Poland’s Monetary Policy Council on Wednesday approved a rise of 0.25 percent on the basic interest rate.
The decision had been expected and means that the central bank’s interest rate now stands at 6.75 percent. It is the eleventh rise in a row since October of last year, and the decision sparked off an upturn in share prices on the Warsaw Stock Exchange.
Poland’s interest rate has been quite a roller-coaster over the last two years. Back in the spring of 2020 during the coronavirus pandemic, the interest rate had fallen to 0.1 percent. However, since the autumn of last year, with inflation climbing steeply, the situation has changed dramatically.
Analysts believe that there is little room for further increases. The expected downturn in economic activity and decline in mortgage lending will be more likely to contain inflation than further interest rate rises. It is probable that the central bank would not have asked for such a rise in the interest rate had the August inflation figure not climbed above July’s 15.5 percent to 16 percent.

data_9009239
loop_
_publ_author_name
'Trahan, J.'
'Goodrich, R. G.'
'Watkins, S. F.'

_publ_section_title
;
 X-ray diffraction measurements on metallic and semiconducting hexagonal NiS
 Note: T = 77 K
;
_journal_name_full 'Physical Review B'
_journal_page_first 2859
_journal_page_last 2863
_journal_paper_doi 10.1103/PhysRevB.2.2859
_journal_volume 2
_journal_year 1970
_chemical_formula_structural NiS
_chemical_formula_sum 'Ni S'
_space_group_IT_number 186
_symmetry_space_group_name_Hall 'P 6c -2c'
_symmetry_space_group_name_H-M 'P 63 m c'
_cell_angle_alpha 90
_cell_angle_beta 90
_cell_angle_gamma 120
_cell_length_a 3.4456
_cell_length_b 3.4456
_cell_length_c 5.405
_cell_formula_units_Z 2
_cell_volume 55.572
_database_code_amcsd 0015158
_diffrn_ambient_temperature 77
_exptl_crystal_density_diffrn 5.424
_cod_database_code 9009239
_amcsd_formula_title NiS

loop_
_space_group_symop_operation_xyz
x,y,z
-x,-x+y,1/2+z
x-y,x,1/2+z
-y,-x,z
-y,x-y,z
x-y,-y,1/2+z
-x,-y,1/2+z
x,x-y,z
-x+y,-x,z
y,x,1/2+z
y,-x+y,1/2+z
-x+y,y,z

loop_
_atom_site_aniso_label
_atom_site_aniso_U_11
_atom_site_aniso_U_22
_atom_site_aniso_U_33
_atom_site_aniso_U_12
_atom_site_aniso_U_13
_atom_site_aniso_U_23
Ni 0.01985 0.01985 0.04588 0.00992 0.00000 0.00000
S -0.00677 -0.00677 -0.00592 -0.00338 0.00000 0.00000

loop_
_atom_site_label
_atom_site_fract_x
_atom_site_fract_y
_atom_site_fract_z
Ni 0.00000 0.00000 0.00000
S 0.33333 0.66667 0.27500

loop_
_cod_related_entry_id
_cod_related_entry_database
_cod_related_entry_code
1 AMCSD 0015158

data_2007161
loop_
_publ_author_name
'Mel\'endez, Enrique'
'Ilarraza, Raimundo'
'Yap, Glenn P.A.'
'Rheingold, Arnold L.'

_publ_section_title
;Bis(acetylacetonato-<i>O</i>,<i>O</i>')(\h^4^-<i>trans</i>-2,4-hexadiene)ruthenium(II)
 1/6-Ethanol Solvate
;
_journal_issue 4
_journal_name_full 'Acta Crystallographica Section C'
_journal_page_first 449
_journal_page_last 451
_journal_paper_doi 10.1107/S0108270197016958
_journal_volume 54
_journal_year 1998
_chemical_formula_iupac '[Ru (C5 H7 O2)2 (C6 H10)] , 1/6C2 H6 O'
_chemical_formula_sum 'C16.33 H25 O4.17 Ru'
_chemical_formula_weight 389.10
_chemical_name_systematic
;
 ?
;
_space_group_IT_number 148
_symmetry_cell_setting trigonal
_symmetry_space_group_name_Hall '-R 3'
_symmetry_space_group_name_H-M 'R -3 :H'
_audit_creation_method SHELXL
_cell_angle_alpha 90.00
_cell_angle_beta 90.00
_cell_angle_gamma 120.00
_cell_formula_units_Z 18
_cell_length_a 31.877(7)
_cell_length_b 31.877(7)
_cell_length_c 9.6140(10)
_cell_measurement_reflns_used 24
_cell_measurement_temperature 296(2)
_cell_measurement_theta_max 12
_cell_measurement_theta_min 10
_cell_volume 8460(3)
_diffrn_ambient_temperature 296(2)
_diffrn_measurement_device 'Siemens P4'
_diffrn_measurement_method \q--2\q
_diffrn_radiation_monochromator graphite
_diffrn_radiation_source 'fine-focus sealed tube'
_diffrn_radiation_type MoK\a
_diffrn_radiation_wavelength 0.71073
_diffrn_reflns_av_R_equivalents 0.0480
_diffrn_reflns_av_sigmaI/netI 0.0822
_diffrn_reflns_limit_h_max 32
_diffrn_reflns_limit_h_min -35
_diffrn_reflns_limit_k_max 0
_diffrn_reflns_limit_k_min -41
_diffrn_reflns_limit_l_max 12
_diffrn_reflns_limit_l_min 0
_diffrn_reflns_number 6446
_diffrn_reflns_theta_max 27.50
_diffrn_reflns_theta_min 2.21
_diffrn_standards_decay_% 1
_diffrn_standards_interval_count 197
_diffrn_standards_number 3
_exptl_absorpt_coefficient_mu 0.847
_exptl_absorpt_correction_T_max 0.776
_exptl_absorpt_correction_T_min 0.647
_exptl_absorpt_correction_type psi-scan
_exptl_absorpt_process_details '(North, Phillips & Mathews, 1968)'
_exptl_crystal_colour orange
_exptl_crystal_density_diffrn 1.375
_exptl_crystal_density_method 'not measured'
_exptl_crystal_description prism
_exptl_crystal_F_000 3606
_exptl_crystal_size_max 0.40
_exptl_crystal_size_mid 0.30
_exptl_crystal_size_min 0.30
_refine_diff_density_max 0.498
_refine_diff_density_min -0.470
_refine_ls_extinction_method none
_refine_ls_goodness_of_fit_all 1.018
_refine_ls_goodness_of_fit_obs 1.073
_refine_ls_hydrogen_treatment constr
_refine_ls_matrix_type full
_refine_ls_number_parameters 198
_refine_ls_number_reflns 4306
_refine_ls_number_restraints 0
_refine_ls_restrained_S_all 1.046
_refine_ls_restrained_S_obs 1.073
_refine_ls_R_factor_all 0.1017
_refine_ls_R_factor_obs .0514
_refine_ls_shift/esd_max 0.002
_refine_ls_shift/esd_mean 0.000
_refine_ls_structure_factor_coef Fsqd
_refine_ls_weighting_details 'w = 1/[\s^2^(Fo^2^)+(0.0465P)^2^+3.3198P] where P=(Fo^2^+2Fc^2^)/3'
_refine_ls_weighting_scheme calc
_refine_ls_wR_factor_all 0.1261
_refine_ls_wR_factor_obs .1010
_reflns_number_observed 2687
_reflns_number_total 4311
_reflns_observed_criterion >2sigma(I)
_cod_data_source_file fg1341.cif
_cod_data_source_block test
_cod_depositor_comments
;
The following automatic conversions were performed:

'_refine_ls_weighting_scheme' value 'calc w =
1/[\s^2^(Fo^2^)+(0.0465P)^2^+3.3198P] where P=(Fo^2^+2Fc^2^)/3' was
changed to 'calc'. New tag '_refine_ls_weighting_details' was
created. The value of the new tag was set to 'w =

Most forecasters expect the central bank to adopt a “wait and see” attitude in the immediate future, with few expectations of a further rise in the interest rate in October. However, an unexpectedly bad set of inflation figures in September could lead to another increase.